Heri: Yes, it might be a good idea but I think we’ve decided not to put any covers on the next album.
You’ve hinted at the bands which have influenced Tyr but can you tell me more about the bands and albums which shaped your own passion for music?
Heri: Perhaps I should start by mentioning Mötley Crüe and “Girls, Girls, Girls” [1987 album]…..
That’s a strange album to cite…..
Heri: Yeah, maybe, but it was the album that really got me into Metal in the beginning. Then of course came Iron Maiden – “Piece Of Mind” was probably the album that got me interested in British Metal.
So those albums opened the gates of Metal for you…..
Heri: They did. And then there was Judas Priest…..”Painkiller” and the album before that “Priest…Live!”. I think that that is a greatly underrated album. For example if you take Iron Maiden, everyone was listening to “Live After Death” but if you compare those two albums, “Priest…Live!” and “Live After Death”, “Priest…Live!” is a much better album.
Despite its critical acclaim, “Live After Death” was never one of my favourite live albums either.
Heri: I don’t know why people love it so much…maybe because of the artwork. It’s a great release as a package but as such the band’s performance is not very good compared to Judas Priest’s, for example. “Priest…Live!” was a great great album for me. And then there were others…Metallica’s black album is just priceless. “Dr Feelgood” by Mötley Crüe…..there are so many…..Black Sabbath’s old albums and some of the newer ones…..everything by Dio…..Rainbow…..
Your mentioning of Judas Priest reminds me…..Tyr has a song called ‘The Rune’ in your debut album “How Far To Asgaard” which reminds me of Judas Priest’s ‘Beyond The Realms Of Death’.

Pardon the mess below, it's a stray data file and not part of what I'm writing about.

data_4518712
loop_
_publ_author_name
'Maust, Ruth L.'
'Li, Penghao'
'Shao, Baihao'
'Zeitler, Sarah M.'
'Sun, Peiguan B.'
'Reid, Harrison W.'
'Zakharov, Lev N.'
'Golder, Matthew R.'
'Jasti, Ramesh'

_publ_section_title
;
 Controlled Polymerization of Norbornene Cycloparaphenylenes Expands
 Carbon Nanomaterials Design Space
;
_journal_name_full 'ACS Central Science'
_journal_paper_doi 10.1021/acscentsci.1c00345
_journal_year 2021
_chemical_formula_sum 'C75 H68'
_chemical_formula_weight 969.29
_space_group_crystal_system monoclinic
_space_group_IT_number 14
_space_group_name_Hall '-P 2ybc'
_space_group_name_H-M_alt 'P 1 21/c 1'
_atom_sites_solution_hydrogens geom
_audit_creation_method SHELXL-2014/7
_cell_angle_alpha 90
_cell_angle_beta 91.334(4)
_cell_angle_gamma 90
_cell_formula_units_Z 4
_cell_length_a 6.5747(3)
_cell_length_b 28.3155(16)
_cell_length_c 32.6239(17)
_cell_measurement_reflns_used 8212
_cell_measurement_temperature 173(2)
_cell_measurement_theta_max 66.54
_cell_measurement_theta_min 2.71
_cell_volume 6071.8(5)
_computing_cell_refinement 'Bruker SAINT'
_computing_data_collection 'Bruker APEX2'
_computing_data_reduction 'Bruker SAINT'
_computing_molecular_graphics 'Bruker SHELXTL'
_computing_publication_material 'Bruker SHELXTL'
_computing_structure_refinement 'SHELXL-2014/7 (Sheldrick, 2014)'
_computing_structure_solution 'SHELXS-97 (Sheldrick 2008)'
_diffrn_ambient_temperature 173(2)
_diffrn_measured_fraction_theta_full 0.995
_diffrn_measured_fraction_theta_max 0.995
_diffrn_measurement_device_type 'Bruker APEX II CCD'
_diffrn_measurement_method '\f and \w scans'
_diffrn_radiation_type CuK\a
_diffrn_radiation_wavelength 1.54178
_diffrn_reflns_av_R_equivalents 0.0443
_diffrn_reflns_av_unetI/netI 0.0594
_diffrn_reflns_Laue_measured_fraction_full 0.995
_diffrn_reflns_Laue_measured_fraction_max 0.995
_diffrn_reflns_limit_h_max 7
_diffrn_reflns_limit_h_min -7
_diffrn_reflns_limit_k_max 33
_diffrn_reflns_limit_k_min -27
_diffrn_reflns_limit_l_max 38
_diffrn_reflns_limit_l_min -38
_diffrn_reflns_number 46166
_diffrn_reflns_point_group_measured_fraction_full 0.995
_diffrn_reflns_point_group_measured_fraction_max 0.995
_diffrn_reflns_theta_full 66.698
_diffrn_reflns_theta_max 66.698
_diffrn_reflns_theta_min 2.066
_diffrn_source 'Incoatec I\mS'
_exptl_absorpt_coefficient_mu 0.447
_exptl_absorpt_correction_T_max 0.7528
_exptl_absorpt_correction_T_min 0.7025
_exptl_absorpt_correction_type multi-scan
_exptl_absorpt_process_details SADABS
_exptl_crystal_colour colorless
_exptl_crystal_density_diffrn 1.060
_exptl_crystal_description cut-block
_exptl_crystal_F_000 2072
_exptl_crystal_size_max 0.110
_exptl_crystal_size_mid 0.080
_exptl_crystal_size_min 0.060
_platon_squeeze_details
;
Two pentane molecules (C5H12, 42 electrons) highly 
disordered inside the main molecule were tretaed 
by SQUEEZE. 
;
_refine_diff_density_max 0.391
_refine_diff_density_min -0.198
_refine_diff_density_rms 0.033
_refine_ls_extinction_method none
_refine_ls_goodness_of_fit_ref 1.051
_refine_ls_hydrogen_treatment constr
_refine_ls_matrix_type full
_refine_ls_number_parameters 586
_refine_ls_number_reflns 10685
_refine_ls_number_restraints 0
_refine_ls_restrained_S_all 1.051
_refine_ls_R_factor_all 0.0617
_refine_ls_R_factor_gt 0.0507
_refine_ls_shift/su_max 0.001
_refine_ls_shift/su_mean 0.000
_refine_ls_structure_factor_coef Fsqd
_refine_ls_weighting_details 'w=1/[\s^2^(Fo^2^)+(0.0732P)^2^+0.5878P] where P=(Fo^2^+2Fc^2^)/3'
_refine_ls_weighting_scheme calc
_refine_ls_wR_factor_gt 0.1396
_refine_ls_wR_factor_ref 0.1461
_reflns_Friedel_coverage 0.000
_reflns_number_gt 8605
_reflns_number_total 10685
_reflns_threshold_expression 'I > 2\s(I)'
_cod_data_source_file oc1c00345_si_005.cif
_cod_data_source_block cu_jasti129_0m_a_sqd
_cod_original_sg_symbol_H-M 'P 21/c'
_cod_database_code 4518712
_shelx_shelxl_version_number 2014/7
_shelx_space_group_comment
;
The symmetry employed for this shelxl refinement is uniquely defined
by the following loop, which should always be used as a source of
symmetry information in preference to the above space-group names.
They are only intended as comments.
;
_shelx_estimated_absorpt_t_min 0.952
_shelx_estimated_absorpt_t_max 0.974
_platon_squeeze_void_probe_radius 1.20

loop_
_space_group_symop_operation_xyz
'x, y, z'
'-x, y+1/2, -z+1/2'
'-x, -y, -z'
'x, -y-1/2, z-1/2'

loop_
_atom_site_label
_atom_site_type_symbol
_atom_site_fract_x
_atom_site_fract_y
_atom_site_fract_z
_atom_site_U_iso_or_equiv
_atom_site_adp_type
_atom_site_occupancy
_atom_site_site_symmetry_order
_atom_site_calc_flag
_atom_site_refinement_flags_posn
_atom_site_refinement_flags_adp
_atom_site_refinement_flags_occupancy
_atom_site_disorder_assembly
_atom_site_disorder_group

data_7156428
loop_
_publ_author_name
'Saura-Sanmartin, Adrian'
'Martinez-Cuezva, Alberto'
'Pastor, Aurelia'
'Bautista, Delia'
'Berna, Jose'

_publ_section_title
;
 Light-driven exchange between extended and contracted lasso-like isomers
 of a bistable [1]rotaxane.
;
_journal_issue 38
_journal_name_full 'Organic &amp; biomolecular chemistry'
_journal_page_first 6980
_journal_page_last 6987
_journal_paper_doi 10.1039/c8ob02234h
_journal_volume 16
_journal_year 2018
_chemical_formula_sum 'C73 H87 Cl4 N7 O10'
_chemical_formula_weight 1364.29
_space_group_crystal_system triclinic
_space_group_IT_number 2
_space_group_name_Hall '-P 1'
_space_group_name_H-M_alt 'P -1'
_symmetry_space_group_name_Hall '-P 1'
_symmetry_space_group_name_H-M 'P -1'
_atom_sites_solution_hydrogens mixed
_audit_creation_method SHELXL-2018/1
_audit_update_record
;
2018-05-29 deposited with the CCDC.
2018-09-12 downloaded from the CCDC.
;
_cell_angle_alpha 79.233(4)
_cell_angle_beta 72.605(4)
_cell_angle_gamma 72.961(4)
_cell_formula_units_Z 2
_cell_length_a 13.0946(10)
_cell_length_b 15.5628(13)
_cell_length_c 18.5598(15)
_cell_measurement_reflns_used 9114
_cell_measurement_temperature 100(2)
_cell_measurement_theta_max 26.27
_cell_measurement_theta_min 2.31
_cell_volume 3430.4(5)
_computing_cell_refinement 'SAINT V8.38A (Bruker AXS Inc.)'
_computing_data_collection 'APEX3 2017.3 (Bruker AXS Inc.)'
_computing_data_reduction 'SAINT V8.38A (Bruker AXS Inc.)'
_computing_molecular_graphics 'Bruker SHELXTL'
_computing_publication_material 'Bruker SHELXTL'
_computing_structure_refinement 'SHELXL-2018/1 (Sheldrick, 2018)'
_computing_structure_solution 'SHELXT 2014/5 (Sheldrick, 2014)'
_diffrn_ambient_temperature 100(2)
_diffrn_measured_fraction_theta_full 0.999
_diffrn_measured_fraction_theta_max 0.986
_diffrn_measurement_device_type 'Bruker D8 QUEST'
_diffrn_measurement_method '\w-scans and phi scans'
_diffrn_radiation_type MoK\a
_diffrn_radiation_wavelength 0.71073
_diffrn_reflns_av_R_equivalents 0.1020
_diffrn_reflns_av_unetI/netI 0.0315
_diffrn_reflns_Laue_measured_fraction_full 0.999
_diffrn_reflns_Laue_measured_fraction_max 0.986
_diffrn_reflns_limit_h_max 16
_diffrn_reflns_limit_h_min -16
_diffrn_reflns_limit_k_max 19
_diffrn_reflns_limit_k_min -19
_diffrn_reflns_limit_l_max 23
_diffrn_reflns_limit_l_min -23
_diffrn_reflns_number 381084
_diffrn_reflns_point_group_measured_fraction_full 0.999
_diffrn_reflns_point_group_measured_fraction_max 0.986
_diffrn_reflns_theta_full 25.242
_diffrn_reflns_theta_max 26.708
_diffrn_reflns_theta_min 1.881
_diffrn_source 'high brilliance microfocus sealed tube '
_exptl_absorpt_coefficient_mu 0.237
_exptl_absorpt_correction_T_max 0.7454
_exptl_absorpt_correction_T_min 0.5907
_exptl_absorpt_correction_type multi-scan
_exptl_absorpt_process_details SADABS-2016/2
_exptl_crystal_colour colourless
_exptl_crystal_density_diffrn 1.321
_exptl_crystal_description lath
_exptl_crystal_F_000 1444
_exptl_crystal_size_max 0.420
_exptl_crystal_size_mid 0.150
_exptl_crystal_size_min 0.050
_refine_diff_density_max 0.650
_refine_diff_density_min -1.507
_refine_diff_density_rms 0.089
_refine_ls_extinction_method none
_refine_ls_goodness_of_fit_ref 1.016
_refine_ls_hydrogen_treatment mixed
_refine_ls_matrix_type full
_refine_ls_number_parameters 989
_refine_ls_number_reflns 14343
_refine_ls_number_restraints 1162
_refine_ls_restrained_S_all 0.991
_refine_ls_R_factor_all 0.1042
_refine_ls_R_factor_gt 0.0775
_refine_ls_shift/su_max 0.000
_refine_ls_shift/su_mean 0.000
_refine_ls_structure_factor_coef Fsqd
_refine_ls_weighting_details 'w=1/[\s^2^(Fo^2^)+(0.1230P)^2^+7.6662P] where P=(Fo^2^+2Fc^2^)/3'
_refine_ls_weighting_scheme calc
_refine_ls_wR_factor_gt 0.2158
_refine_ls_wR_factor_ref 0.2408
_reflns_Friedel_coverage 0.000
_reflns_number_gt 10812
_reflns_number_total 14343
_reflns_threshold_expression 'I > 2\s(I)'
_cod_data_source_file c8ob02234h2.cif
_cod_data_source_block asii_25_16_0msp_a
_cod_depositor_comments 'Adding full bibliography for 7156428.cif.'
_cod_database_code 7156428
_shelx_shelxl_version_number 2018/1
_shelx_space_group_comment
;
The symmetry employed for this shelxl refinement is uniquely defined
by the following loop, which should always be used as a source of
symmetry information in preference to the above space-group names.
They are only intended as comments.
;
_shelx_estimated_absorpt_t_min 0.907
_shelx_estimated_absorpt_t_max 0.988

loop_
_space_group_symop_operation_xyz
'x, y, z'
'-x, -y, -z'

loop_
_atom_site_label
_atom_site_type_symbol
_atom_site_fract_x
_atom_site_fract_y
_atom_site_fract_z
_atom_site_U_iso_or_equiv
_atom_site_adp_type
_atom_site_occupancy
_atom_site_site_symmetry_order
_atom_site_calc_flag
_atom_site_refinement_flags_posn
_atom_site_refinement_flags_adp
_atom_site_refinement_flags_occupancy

Heri: ‘The Rune’? Well, that might be…sort of progressive’ish, very harmonised.
A bit melancholic…
Heri: Yeah. Well I didn’t think about that when I wrote the song but now that you mention it, it might be.
Maybe on a subconscious level.
Heri: Yes, it sometimes happens.
Skyforger speak about Latvian myths, Cruacian and Primordial are inspired by Celtic mythology, Tyr, of course, focus on Scandinavian myths, and so on. Why do you think it’s important to keep these stories alive today?
Heri: I’m not really sure. I’ve been thinking a lot about that because people ask me about it. When we started doing this I had no idea the other [Folklore/Mythology inspired] bands even existed. I had no access to the Scandinavian scene and all the Metal I listened to was American [U.S.A.] and British. After we released our first album we noticed reviews were comparing us to all these other bands we had never heard of, like Bathory, Einherjer, even Amon Amarth. So I started to get into those bands and some of them have even become my favourite bands.